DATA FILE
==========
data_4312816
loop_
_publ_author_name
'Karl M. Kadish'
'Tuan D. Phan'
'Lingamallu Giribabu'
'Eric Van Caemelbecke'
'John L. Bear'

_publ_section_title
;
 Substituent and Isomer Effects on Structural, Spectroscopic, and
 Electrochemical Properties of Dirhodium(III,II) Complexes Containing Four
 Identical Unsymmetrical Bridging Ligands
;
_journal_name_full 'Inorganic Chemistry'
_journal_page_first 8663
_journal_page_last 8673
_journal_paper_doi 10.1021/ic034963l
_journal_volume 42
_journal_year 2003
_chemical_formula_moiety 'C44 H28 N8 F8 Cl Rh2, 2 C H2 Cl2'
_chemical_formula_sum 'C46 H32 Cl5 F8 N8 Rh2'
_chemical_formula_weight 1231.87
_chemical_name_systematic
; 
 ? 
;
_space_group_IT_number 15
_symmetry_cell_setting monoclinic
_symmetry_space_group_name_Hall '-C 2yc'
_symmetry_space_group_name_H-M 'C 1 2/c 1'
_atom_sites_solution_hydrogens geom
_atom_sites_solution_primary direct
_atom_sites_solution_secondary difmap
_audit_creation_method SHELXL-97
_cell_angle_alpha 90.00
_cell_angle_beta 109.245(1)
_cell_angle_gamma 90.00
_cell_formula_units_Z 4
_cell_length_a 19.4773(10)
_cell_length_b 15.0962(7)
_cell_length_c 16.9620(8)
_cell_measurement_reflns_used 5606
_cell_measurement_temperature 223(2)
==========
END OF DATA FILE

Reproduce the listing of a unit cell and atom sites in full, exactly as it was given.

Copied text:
data_4312816
loop_
_publ_author_name
'Karl M. Kadish'
'Tuan D. Phan'
'Lingamallu Giribabu'
'Eric Van Caemelbecke'
'John L. Bear'

_publ_section_title
;
 Substituent and Isomer Effects on Structural, Spectroscopic, and
 Electrochemical Properties of Dirhodium(III,II) Complexes Containing Four
 Identical Unsymmetrical Bridging Ligands
;
_journal_name_full 'Inorganic Chemistry'
_journal_page_first 8663
_journal_page_last 8673
_journal_paper_doi 10.1021/ic034963l
_journal_volume 42
_journal_year 2003
_chemical_formula_moiety 'C44 H28 N8 F8 Cl Rh2, 2 C H2 Cl2'
_chemical_formula_sum 'C46 H32 Cl5 F8 N8 Rh2'
_chemical_formula_weight 1231.87
_chemical_name_systematic
; 
 ? 
;
_space_group_IT_number 15
_symmetry_cell_setting monoclinic
_symmetry_space_group_name_Hall '-C 2yc'
_symmetry_space_group_name_H-M 'C 1 2/c 1'
_atom_sites_solution_hydrogens geom
_atom_sites_solution_primary direct
_atom_sites_solution_secondary difmap
_audit_creation_method SHELXL-97
_cell_angle_alpha 90.00
_cell_angle_beta 109.245(1)
_cell_angle_gamma 90.00
_cell_formula_units_Z 4
_cell_length_a 19.4773(10)
_cell_length_b 15.0962(7)
_cell_length_c 16.9620(8)
_cell_measurement_reflns_used 5606
_cell_measurement_temperature 223(2)